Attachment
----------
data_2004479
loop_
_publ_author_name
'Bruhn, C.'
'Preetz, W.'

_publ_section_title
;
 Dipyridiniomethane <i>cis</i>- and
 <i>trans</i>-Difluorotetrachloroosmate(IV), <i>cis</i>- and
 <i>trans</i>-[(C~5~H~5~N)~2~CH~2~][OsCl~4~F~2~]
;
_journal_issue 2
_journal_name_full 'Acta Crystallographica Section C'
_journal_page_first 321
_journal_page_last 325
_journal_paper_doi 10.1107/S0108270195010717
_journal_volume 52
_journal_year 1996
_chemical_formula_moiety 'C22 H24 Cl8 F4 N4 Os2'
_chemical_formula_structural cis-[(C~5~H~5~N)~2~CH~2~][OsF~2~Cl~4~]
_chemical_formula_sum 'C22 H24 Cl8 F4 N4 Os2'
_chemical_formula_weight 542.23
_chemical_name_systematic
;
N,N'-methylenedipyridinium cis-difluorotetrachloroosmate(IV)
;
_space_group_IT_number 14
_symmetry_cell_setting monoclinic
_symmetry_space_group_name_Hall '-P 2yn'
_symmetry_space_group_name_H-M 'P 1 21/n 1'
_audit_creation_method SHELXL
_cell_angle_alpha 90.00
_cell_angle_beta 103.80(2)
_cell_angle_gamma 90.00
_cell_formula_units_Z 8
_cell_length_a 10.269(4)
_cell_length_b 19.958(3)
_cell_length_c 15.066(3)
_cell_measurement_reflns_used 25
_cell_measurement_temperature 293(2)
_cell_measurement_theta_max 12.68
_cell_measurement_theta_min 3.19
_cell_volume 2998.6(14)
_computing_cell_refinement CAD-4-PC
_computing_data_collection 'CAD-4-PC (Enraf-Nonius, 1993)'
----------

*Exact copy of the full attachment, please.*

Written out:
data_2004479
loop_
_publ_author_name
'Bruhn, C.'
'Preetz, W.'

_publ_section_title
;
 Dipyridiniomethane <i>cis</i>- and
 <i>trans</i>-Difluorotetrachloroosmate(IV), <i>cis</i>- and
 <i>trans</i>-[(C~5~H~5~N)~2~CH~2~][OsCl~4~F~2~]
;
_journal_issue 2
_journal_name_full 'Acta Crystallographica Section C'
_journal_page_first 321
_journal_page_last 325
_journal_paper_doi 10.1107/S0108270195010717
_journal_volume 52
_journal_year 1996
_chemical_formula_moiety 'C22 H24 Cl8 F4 N4 Os2'
_chemical_formula_structural cis-[(C~5~H~5~N)~2~CH~2~][OsF~2~Cl~4~]
_chemical_formula_sum 'C22 H24 Cl8 F4 N4 Os2'
_chemical_formula_weight 542.23
_chemical_name_systematic
;
N,N'-methylenedipyridinium cis-difluorotetrachloroosmate(IV)
;
_space_group_IT_number 14
_symmetry_cell_setting monoclinic
_symmetry_space_group_name_Hall '-P 2yn'
_symmetry_space_group_name_H-M 'P 1 21/n 1'
_audit_creation_method SHELXL
_cell_angle_alpha 90.00
_cell_angle_beta 103.80(2)
_cell_angle_gamma 90.00
_cell_formula_units_Z 8
_cell_length_a 10.269(4)
_cell_length_b 19.958(3)
_cell_length_c 15.066(3)
_cell_measurement_reflns_used 25
_cell_measurement_temperature 293(2)
_cell_measurement_theta_max 12.68
_cell_measurement_theta_min 3.19
_cell_volume 2998.6(14)
_computing_cell_refinement CAD-4-PC
_computing_data_collection 'CAD-4-PC (Enraf-Nonius, 1993)'